One of the things I really like about going to CSUN is that they have a heavy emphasis on group work. I guess I should say that I like it, but it really does have some drawbacks. I mean, nobody likes getting stuck in a group that has a bad dynamic. Part of the cool part, though, is seeing how groups evolve as you move on in your schooling. Groups compiled of freshmen, or groups in general ed classes, end up being completely different than those that are in your major.
I just finished a “Strategic Management” (“Capstone”) class that all business majors are required to take before they graduate. Ninety percent of the people had this class as their last class or their second-to-last. With 24 units remaining, I had the most units left out of everyone in the class. It really does lead to a different type of group. I guess part of it could be blamed on it being a summer class as well.
Regardless, I’ve been trying to improve my group leadership capabilities. I am of the opinion that there really aren’t any bad groups, just like there aren’t too many really bad group members. All it takes it figuring out how to motivate people and how to approach the situation so that everything gets accomplished. It seems like the role of group leader seems to fall squarely on my shoulders a good majority of the time.
We all know what that’s like – the group kind of flounders around until someone steps up to the plate and starts making decisions. The type of person that does this can make a huge difference. Sometimes they’re kind of an asshole about it and they become a leader, but not a respected one. Sometimes you get the benevolent, rather shy leader that’s too nice to say “no” and ends up trying to make everyone happy. Then, sometimes, you get a true leader that seems to make everything flow smoothly. They can assign tasks without feeling domineering, they can make suggestions without sounding overbearing, and they just make sure stuff gets done.
If I had to guess, I would say that I leaned more towards the benevolent/shy leader type until a few years ago. I viewed myself as smart, and I was often willing to put in more effort than most other group members. This meant that I knew more about what we were doing, had an opinion on how to accomplish the task at hand, and also volunteered to do everything. I knew how to do whatever needed to be done. I knew how to do it right. Fine, I’ll do it. You other group members just sit back and I’ll take care of it.
I can point to my Gateway (another class heavy in group work) sessions as a prime example. I would get input from other team members and incorporate their ideas, but I wrote the majority of the papers. That’s fine, whatever, it’s easier than having to go back and redo it when the other people don’t do a good enough job anyways. Looking back, I wish I had known what I know now.
So, what do I know now? Let’s see:
1) A good group leader doesn’t take charge unless he really has to; winning over your group members with charm and pleasantries leads to much more loyal members that are willing to accomplish things together.
2) A good group leader listens. I can’t stress how important this seems to be. Being a good leader doesn’t mean sitting in front of your group and telling them what to do. It means that you listen. Listen to what the assignment is. Listen to what group members think and say. You even have to listen to what your group members don’t say. Listening does really seem to be immensely powerful.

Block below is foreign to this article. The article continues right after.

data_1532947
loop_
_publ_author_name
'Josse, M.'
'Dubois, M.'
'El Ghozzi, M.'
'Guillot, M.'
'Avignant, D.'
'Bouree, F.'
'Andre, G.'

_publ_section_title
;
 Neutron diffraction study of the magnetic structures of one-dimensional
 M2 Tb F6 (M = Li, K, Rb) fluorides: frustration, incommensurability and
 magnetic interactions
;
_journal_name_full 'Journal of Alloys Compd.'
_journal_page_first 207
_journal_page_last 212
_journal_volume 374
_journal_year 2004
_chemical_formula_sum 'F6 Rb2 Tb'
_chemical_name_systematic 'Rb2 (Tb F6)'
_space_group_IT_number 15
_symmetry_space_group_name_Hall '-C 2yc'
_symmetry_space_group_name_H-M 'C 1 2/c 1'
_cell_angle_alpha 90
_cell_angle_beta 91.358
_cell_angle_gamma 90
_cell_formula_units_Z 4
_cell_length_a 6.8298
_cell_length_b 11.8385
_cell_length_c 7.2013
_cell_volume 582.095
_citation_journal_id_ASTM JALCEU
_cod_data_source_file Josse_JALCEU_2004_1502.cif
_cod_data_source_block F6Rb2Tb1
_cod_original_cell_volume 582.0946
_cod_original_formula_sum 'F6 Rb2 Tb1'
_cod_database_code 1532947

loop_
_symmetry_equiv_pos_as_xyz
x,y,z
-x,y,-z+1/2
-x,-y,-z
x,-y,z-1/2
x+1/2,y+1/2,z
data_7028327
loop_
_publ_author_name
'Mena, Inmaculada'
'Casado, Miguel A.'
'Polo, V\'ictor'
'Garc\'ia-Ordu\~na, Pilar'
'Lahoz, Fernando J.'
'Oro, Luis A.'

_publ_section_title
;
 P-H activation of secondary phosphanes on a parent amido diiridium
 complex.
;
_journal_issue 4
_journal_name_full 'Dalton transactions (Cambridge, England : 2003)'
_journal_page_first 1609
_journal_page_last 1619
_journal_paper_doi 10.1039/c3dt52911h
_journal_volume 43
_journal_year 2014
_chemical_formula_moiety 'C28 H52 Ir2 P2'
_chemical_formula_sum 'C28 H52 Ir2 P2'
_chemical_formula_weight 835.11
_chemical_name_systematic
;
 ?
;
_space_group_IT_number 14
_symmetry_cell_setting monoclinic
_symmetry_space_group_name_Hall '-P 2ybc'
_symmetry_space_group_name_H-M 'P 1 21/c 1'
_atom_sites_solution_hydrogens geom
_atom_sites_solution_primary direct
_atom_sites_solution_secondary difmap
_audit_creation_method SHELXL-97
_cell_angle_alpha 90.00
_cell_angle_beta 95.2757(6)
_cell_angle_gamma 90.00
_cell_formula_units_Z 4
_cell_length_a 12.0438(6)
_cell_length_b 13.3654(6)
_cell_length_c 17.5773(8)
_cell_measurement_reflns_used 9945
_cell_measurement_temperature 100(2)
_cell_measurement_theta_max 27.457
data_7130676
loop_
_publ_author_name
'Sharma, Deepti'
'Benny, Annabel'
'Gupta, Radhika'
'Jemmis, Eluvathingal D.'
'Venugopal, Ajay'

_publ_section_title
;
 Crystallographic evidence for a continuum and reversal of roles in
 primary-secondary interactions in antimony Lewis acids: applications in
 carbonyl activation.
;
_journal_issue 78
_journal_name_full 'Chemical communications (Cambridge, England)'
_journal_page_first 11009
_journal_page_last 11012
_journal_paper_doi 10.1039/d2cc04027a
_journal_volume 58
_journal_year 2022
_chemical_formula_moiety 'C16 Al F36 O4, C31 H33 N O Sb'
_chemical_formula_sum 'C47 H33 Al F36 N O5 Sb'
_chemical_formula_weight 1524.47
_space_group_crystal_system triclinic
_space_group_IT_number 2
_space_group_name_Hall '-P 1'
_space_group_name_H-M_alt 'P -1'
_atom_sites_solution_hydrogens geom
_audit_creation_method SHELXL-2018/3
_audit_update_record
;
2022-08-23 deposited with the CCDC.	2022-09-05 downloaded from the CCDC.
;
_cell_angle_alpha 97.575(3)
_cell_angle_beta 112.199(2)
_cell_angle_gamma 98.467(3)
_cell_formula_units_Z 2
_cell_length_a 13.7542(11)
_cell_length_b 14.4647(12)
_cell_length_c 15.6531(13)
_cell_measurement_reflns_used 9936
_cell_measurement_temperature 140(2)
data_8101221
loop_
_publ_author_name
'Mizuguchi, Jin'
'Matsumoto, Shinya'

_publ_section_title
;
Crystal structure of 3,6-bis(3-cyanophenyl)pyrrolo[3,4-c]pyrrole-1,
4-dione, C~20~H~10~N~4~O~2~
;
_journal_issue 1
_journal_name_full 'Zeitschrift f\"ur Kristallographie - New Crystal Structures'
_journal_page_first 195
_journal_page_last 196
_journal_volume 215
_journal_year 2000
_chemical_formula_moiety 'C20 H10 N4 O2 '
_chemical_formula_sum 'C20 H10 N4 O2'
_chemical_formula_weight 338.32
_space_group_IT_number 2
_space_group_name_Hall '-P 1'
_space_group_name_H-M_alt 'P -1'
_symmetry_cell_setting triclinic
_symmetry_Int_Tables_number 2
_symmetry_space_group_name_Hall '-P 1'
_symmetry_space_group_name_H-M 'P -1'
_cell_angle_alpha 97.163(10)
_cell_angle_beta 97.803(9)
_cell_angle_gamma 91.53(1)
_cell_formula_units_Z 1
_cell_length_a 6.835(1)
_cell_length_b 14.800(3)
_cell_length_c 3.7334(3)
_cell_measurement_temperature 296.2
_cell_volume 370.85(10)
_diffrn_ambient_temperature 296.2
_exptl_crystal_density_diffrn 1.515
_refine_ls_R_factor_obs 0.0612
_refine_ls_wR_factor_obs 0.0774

This makes intuitive sense to me, because I know I like to be listened to. Most people think they’re right all the time and they want to be heard. By the way, this applies just as much to shy people as outgoing people. The outgoing tend to be more vocal, but typically shy people want to be heard and feel they’re right; they just don’t go shoving it down your throat.
3) Building off the thought above, ask questions. I mean, ask a lot of questions. Make them open-ended enough so that they generate conversation, but try to make them specific enough that you answer a question related to whatever you’re working on. I think the key thing is to direct your question to someone, too. If you’re always just asking rhetoric questions to the entire group, 90% of the time it will be answered by one or two people. The others are left feeling excommunicated – especially if you have a rather shy person. Asking them questions directly keeps them in the conversation, gives them a chance to put in their input (which is valuable), and keeps things going smoothly.
4) It seems like leading a group is a lot about guiding conversations. It’s kinda like using the Socratic method on a group. Guide them to the answers by asking questions. This seems to lead to a group consensus much faster and easier than arguing about it. Asking questions (mind you, it can’t be in an accusing way) leads to interesting discussions instead of setting someone on the defensive.
This is a lot harder than it seems, at least for me. It’s hard for a couple reasons. One, you have to be willing to accept other people’s opinions as right (that means admitting you’re wrong sometimes). Two, you have to constantly keep track of the end goal. Debate and discussions can rapidly devolve into discussions that have absolutely nothing to do with the task at hand. That’s not always bad, and can let you get closer to your group members, but it can eat up a huge amount of time.
I think that’s enough for tonight. Thoughts for next time: forming, storming, norming, etc (from MGT 360). Set concrete goals early. Don’t take on too much work yourself. Thank everyone constantly and compliment them on what they did well. Ask people to do something, don’t command them.